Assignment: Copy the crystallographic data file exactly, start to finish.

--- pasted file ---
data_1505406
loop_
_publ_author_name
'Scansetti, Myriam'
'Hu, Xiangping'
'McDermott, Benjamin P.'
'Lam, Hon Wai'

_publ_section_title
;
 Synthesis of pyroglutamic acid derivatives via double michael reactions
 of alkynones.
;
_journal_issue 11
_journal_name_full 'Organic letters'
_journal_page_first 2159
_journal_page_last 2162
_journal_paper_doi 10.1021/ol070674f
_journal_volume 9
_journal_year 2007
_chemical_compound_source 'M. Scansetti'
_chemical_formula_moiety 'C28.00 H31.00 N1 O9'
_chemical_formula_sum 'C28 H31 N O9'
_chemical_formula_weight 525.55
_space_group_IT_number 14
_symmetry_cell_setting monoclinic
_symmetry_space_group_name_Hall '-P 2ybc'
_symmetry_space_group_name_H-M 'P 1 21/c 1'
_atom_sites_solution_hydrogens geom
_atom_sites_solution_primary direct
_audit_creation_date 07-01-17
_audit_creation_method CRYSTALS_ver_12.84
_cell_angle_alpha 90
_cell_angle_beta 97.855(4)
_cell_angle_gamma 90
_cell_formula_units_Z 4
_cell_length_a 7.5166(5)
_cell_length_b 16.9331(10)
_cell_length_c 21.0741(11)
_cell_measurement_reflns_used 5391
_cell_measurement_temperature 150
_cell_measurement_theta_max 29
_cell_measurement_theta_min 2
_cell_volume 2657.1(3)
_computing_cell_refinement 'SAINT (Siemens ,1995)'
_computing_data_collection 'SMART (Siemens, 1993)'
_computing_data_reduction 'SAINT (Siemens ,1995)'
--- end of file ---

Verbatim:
data_1505406
loop_
_publ_author_name
'Scansetti, Myriam'
'Hu, Xiangping'
'McDermott, Benjamin P.'
'Lam, Hon Wai'

_publ_section_title
;
 Synthesis of pyroglutamic acid derivatives via double michael reactions
 of alkynones.
;
_journal_issue 11
_journal_name_full 'Organic letters'
_journal_page_first 2159
_journal_page_last 2162
_journal_paper_doi 10.1021/ol070674f
_journal_volume 9
_journal_year 2007
_chemical_compound_source 'M. Scansetti'
_chemical_formula_moiety 'C28.00 H31.00 N1 O9'
_chemical_formula_sum 'C28 H31 N O9'
_chemical_formula_weight 525.55
_space_group_IT_number 14
_symmetry_cell_setting monoclinic
_symmetry_space_group_name_Hall '-P 2ybc'
_symmetry_space_group_name_H-M 'P 1 21/c 1'
_atom_sites_solution_hydrogens geom
_atom_sites_solution_primary direct
_audit_creation_date 07-01-17
_audit_creation_method CRYSTALS_ver_12.84
_cell_angle_alpha 90
_cell_angle_beta 97.855(4)
_cell_angle_gamma 90
_cell_formula_units_Z 4
_cell_length_a 7.5166(5)
_cell_length_b 16.9331(10)
_cell_length_c 21.0741(11)
_cell_measurement_reflns_used 5391
_cell_measurement_temperature 150
_cell_measurement_theta_max 29
_cell_measurement_theta_min 2
_cell_volume 2657.1(3)
_computing_cell_refinement 'SAINT (Siemens ,1995)'
_computing_data_collection 'SMART (Siemens, 1993)'
_computing_data_reduction 'SAINT (Siemens ,1995)'